Latham, who offered me a tour of the remodeled Crowne Plaza Atlanta Perimeter at Ravinia, said both the seen and unseen things matter. “When you change the guest experience, you have to think of everything,” she told me.
Even the hotel had to rethink the purpose of a space. For example, the area between its meeting rooms primarily used by delegates to move between meeting rooms. With Accelerate, Crowne Plaza installed seating nooks and charging alcoves, which transformed the area into a its own informal meeting space.
“During a meeting, this area can be busier than a conference room,” says Latham. Indeed, adding the power outlets and tables — which you hardly notice when you walk into the cavernous hall — has changed its very purpose.
How Accelerate is changing the guest experience
Latham says Crowne Plaza hotels that have undergone the WorkLife guestroom upgrade can command room rates that are $20 a day higher than before the change. So, from the company’s point of view, these upgrades don’t just make for a better hotel. They also make financial sense.
But what about hotel guests? To find the answer, you have to spend a little time in a WorkLife room or in a collaborative workspace. When guests reach for a light switch, it’s there. When they try to plug in their iPad, there’s a plug discreetly waiting for them. You don’t have to ask for directions to log on to the wireless signal or to use the meeting areas. These changes add up to a 10-point boost on guest satisfaction scores, out of a possible 100 points.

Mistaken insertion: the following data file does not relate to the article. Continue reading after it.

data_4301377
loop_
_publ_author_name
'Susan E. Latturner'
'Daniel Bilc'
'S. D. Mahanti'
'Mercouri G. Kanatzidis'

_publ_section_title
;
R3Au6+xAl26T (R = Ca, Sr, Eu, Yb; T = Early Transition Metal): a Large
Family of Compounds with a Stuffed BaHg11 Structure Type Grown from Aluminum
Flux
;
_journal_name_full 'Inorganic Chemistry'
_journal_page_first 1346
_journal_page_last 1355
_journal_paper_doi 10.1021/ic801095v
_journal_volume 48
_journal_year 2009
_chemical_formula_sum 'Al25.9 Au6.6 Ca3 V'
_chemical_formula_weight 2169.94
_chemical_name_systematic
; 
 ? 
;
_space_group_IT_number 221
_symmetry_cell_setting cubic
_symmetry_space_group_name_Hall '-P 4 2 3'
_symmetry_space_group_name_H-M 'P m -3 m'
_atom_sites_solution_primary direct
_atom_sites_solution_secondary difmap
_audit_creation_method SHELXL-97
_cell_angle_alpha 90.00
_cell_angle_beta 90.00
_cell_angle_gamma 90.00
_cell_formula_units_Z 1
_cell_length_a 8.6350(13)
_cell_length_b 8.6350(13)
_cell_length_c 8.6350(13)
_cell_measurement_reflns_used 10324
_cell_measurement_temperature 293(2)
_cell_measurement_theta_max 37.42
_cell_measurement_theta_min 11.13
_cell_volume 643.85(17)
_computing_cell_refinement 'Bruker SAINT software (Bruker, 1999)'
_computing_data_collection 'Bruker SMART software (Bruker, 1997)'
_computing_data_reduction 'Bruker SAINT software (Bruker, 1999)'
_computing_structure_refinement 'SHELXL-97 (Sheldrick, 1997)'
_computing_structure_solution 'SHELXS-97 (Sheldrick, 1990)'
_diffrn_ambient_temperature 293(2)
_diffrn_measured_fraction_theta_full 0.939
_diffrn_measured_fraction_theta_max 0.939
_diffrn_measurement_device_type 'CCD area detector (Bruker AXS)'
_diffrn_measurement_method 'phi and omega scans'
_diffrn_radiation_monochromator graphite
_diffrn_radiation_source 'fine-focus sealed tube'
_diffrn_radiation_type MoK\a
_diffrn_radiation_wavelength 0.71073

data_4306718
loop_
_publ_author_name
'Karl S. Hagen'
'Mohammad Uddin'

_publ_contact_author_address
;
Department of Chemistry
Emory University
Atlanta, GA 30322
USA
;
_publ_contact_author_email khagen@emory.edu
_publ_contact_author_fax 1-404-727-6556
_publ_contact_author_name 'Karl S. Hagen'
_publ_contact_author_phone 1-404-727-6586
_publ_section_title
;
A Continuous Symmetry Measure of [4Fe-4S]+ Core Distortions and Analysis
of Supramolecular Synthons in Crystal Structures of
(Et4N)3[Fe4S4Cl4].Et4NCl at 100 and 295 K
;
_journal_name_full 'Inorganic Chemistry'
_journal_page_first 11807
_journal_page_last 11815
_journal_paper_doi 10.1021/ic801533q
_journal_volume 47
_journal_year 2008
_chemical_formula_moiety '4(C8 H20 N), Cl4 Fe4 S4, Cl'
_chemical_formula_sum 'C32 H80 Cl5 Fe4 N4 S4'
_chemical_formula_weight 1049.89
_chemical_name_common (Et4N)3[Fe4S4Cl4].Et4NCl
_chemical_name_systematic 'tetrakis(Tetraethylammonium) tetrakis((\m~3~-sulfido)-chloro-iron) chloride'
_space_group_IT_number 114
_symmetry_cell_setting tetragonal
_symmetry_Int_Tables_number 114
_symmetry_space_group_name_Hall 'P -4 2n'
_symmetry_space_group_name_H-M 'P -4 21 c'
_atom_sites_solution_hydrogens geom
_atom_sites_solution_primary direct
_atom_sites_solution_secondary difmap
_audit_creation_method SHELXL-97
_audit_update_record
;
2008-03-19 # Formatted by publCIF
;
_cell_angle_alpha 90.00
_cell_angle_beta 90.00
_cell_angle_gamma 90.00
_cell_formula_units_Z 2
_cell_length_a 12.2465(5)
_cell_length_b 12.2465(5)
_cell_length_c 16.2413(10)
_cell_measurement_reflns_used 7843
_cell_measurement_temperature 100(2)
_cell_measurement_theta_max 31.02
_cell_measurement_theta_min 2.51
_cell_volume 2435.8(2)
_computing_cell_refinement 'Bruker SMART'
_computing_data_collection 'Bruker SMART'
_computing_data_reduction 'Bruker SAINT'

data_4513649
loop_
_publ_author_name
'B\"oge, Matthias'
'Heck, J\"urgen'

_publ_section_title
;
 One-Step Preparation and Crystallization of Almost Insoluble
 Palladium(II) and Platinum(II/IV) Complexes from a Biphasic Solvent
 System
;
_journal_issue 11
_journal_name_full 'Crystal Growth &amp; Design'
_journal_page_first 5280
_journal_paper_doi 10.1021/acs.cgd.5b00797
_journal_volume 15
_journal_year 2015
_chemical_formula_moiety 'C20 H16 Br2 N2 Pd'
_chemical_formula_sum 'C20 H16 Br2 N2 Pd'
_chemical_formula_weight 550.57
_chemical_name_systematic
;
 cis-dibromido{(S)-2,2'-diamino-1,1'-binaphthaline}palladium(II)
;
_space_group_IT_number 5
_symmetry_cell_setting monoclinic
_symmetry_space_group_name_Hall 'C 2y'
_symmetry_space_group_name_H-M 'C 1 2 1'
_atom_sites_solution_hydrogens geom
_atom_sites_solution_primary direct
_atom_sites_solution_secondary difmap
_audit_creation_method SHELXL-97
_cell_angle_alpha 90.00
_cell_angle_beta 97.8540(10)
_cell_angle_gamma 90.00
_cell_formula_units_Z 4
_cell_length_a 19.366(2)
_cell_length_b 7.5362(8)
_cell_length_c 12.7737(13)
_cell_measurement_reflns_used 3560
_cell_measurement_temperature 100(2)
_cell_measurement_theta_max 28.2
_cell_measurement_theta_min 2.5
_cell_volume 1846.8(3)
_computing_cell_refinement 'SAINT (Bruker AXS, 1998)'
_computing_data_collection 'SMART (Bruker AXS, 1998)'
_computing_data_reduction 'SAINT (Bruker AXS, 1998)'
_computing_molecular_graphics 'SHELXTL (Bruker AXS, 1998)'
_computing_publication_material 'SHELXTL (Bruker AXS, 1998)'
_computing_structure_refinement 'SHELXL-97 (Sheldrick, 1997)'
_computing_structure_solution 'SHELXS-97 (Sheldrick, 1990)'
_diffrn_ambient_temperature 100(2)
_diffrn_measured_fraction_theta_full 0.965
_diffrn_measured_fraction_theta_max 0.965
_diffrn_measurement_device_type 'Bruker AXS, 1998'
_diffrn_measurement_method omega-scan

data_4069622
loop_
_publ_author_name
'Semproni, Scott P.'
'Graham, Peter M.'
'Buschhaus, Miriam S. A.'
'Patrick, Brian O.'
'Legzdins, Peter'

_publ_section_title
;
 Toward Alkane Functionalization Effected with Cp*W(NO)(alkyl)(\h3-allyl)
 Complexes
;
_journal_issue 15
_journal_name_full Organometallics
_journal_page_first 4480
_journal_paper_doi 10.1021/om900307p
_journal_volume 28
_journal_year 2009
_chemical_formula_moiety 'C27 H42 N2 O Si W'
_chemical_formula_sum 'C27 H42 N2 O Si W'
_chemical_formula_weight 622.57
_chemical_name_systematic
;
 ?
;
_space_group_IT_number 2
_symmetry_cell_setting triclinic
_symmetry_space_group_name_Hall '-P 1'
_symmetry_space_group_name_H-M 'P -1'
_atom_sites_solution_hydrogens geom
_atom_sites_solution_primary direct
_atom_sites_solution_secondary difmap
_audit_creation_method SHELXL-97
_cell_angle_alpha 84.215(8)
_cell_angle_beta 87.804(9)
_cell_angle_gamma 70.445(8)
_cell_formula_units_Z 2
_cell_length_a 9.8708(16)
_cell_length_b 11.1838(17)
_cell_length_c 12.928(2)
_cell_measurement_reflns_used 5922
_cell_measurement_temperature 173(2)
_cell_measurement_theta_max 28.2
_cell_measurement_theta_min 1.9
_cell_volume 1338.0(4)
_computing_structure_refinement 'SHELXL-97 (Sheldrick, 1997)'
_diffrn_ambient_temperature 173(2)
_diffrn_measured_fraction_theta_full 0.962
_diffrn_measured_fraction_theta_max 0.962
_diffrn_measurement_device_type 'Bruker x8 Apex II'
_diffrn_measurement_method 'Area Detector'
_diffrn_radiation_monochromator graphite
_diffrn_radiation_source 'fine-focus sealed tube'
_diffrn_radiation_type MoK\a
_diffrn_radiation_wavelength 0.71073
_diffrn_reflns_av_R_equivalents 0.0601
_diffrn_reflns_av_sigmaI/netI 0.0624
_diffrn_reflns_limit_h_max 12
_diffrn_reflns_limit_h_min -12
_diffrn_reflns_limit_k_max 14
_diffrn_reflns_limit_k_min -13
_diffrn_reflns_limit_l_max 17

The Crowne Plaza isn’t the only hotel chain to improve its hotel internet and to add power outlets. For example:
- Wyndham has been adding outlets in new and renovated guest rooms. You can find them in nightstands, mirrors and even entryways.
- Hilton’s new Canopy by Hilton brand has more than 20 outlets and USB ports in each guestroom. Look for them above both the nightstands and on top of the desk.
- At Holiday Inn, another IHG brand, there are now recharging stations in the entryway of its room. It’s part of Holiday Inn’s “H4 guestroom” concept.
The design principles behind Accelerate are simple. Form follows function in its new hotels. The ornate, early 80s designs of the old property have given way to clean, minimalistic lines and streamlined decor. In many ways, Accelerate says more about the early 21st-century guest than it does about any new hotel. Modern travelers want a no-nonsense experience when they’re on the road: a practical room where everything works with a fast hotel internet experience. Nothing fancy.
It’s remarkable that many hotels have given their guests everything but that — until now.